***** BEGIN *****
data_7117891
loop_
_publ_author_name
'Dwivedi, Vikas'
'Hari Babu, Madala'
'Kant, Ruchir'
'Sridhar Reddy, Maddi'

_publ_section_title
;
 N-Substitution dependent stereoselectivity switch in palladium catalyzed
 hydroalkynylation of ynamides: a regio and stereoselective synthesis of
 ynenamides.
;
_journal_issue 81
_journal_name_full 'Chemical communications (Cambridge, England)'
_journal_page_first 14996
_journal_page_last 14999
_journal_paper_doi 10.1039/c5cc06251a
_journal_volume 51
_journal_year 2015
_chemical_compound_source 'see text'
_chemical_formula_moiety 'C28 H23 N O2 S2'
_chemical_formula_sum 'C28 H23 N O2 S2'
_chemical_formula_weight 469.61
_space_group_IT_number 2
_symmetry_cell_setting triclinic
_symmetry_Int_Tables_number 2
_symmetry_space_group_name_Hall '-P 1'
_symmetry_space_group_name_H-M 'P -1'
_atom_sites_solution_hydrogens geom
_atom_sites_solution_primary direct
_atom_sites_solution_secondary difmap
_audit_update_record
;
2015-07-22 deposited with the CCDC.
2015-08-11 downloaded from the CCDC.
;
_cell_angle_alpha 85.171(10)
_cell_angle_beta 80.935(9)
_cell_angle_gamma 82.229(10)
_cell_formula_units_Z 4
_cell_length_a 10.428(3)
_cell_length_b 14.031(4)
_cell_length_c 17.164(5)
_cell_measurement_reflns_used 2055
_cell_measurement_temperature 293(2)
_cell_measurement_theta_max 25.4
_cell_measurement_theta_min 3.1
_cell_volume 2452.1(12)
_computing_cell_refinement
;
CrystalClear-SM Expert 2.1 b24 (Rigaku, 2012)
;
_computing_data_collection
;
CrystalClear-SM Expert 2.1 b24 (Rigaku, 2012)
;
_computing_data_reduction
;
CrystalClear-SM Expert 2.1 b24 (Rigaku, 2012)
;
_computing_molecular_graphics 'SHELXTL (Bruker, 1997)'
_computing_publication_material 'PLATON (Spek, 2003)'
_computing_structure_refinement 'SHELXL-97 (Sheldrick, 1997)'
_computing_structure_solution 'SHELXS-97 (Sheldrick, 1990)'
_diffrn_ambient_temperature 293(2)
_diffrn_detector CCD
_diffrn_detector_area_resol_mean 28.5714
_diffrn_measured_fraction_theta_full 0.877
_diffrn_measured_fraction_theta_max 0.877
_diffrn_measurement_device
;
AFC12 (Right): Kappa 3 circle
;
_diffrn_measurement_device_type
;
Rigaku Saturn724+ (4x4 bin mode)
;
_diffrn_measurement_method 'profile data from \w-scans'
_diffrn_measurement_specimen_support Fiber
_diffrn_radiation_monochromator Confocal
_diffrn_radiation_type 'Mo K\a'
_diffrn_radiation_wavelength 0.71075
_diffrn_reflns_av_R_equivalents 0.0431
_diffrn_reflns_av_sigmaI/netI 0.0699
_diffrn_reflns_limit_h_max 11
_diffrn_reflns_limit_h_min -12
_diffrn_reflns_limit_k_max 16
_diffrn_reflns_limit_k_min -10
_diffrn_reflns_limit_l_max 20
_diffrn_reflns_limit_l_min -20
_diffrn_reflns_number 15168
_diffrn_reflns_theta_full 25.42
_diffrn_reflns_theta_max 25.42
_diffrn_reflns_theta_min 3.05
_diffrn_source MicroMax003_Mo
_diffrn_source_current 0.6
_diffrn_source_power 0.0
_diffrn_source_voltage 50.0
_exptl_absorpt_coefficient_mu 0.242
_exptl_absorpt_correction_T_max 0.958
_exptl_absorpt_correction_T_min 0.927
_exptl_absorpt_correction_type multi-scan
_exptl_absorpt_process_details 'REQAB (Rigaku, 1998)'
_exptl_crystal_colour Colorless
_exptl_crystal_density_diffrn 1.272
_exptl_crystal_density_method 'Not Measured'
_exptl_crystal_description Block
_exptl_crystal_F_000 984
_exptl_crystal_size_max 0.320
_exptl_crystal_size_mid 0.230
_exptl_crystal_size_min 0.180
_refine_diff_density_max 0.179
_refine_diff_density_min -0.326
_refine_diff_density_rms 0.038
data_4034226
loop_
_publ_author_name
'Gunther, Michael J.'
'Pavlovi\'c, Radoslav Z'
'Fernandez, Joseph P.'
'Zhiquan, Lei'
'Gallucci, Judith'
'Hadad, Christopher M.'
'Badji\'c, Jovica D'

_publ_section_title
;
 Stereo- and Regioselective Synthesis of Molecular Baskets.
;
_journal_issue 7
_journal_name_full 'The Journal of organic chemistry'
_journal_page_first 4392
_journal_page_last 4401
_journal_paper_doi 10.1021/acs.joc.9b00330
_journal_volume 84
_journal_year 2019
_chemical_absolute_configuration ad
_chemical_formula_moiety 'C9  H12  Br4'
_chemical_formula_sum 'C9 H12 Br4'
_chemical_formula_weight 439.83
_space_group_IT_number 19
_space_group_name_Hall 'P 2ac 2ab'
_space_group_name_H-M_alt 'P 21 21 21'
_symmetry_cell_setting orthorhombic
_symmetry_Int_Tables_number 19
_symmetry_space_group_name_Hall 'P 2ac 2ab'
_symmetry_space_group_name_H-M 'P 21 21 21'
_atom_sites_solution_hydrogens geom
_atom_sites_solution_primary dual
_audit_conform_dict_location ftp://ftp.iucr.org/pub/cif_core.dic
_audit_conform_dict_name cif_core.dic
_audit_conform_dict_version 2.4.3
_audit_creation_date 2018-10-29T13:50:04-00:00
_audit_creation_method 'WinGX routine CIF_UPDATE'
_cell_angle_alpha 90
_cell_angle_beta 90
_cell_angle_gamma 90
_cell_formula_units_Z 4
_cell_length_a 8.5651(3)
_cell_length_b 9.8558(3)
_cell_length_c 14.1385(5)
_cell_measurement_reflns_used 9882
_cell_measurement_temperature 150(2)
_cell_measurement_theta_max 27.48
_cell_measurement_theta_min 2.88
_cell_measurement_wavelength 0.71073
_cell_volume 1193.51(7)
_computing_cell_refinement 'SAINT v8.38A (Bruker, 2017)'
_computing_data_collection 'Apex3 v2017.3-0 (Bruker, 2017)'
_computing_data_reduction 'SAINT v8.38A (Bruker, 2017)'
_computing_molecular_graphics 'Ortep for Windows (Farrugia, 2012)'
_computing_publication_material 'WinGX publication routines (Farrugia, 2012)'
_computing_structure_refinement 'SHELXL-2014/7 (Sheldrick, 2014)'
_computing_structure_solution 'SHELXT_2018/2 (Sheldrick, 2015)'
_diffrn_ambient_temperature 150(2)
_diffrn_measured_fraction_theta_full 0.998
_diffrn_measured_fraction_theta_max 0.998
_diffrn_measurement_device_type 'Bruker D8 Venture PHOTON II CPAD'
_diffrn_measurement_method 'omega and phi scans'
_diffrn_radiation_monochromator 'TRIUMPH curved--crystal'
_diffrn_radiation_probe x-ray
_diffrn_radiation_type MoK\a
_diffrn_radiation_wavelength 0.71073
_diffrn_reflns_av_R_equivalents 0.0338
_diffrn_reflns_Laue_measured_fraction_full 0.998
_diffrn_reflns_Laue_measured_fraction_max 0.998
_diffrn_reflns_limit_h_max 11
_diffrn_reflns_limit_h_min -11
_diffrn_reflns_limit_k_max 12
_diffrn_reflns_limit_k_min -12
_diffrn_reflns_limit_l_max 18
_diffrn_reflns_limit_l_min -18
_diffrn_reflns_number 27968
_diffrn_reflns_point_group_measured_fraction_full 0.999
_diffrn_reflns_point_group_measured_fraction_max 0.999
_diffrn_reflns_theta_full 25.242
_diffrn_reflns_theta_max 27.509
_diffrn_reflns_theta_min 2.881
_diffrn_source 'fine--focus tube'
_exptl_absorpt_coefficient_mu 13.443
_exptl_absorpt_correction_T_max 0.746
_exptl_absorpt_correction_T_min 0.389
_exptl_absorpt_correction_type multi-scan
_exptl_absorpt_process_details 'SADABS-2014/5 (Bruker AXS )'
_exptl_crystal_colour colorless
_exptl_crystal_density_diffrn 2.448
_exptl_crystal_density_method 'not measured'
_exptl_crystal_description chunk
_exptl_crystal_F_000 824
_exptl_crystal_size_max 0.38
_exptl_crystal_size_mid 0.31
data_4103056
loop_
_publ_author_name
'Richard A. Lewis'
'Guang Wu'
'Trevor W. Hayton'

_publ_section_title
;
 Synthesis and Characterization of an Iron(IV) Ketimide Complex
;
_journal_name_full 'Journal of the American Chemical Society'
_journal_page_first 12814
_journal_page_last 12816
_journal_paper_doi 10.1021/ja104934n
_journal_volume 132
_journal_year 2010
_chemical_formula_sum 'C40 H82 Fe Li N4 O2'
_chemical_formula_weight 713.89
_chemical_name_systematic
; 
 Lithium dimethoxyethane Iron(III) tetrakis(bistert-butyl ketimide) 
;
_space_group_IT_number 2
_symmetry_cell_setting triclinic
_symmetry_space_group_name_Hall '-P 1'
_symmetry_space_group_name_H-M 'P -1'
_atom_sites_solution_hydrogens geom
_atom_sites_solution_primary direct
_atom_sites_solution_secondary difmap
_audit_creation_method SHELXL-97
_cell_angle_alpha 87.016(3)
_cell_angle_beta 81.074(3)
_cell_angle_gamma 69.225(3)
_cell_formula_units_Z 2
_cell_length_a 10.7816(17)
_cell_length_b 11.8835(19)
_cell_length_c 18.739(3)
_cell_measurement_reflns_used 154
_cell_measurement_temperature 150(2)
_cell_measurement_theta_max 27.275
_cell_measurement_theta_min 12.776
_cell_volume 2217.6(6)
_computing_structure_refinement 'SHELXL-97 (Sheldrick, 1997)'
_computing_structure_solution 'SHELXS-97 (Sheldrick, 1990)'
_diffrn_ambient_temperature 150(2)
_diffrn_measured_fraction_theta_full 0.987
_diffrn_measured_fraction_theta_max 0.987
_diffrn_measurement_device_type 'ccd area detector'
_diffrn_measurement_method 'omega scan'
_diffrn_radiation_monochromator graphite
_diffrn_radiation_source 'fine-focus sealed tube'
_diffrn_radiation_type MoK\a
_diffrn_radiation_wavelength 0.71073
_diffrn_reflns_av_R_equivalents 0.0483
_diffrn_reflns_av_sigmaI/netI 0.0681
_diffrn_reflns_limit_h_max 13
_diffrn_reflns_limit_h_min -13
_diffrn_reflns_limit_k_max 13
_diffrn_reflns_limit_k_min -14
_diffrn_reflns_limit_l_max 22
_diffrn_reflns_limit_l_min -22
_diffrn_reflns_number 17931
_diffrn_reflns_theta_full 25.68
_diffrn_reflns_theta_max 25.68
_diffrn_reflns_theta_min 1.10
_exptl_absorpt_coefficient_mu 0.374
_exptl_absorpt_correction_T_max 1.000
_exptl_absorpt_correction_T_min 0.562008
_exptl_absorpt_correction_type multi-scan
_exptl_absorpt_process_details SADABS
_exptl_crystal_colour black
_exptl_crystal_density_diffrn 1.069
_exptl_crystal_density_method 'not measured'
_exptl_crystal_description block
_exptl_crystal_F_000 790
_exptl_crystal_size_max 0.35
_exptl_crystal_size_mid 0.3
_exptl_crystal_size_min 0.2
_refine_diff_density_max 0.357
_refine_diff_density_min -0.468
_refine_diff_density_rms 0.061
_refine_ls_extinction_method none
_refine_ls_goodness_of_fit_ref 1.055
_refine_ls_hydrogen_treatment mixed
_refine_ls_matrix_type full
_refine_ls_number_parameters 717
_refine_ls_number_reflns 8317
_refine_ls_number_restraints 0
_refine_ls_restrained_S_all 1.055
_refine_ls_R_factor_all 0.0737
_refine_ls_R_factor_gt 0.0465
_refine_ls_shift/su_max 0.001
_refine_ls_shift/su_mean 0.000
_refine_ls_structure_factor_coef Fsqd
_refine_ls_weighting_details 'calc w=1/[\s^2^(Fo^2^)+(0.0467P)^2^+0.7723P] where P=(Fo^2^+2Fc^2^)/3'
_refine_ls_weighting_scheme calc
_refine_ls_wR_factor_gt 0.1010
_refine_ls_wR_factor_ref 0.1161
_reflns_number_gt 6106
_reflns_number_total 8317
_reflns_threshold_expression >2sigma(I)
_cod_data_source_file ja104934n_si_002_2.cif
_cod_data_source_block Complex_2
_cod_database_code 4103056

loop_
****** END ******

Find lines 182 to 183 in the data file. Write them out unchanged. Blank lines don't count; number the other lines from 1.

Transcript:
_diffrn_radiation_type MoK\a
_diffrn_radiation_wavelength 0.71073